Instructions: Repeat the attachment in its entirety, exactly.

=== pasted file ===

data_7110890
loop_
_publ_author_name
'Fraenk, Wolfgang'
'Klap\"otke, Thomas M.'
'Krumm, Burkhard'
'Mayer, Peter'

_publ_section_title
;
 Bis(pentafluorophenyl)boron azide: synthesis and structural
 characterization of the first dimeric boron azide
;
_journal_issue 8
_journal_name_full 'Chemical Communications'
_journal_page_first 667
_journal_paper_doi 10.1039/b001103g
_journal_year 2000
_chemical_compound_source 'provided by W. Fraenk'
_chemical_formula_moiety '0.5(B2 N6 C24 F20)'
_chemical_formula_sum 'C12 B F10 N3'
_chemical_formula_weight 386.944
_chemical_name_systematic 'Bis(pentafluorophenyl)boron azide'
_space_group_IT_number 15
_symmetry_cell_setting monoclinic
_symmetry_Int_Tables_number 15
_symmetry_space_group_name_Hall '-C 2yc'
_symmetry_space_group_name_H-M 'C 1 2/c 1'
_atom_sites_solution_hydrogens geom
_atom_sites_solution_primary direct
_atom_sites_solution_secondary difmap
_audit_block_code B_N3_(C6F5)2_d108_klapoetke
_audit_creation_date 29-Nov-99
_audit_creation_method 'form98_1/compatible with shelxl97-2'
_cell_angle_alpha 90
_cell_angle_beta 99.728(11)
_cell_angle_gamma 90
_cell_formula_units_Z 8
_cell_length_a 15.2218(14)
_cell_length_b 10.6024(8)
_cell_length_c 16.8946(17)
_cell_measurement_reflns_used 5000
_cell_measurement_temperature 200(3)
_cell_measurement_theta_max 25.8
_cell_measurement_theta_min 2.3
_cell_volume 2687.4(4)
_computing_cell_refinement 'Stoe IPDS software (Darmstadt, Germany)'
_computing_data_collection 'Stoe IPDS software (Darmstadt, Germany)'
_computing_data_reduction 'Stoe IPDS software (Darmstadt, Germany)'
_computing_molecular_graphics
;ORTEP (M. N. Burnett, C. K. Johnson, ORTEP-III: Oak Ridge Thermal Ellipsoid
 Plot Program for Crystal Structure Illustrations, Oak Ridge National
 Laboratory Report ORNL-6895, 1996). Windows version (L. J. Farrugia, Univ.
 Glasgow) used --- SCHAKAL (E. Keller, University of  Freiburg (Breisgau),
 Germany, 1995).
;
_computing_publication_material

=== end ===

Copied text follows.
data_7110890
loop_
_publ_author_name
'Fraenk, Wolfgang'
'Klap\"otke, Thomas M.'
'Krumm, Burkhard'
'Mayer, Peter'

_publ_section_title
;
 Bis(pentafluorophenyl)boron azide: synthesis and structural
 characterization of the first dimeric boron azide
;
_journal_issue 8
_journal_name_full 'Chemical Communications'
_journal_page_first 667
_journal_paper_doi 10.1039/b001103g
_journal_year 2000
_chemical_compound_source 'provided by W. Fraenk'
_chemical_formula_moiety '0.5(B2 N6 C24 F20)'
_chemical_formula_sum 'C12 B F10 N3'
_chemical_formula_weight 386.944
_chemical_name_systematic 'Bis(pentafluorophenyl)boron azide'
_space_group_IT_number 15
_symmetry_cell_setting monoclinic
_symmetry_Int_Tables_number 15
_symmetry_space_group_name_Hall '-C 2yc'
_symmetry_space_group_name_H-M 'C 1 2/c 1'
_atom_sites_solution_hydrogens geom
_atom_sites_solution_primary direct
_atom_sites_solution_secondary difmap
_audit_block_code B_N3_(C6F5)2_d108_klapoetke
_audit_creation_date 29-Nov-99
_audit_creation_method 'form98_1/compatible with shelxl97-2'
_cell_angle_alpha 90
_cell_angle_beta 99.728(11)
_cell_angle_gamma 90
_cell_formula_units_Z 8
_cell_length_a 15.2218(14)
_cell_length_b 10.6024(8)
_cell_length_c 16.8946(17)
_cell_measurement_reflns_used 5000
_cell_measurement_temperature 200(3)
_cell_measurement_theta_max 25.8
_cell_measurement_theta_min 2.3
_cell_volume 2687.4(4)
_computing_cell_refinement 'Stoe IPDS software (Darmstadt, Germany)'
_computing_data_collection 'Stoe IPDS software (Darmstadt, Germany)'
_computing_data_reduction 'Stoe IPDS software (Darmstadt, Germany)'
_computing_molecular_graphics
;ORTEP (M. N. Burnett, C. K. Johnson, ORTEP-III: Oak Ridge Thermal Ellipsoid
 Plot Program for Crystal Structure Illustrations, Oak Ridge National
 Laboratory Report ORNL-6895, 1996). Windows version (L. J. Farrugia, Univ.
 Glasgow) used --- SCHAKAL (E. Keller, University of  Freiburg (Breisgau),
 Germany, 1995).
;
_computing_publication_material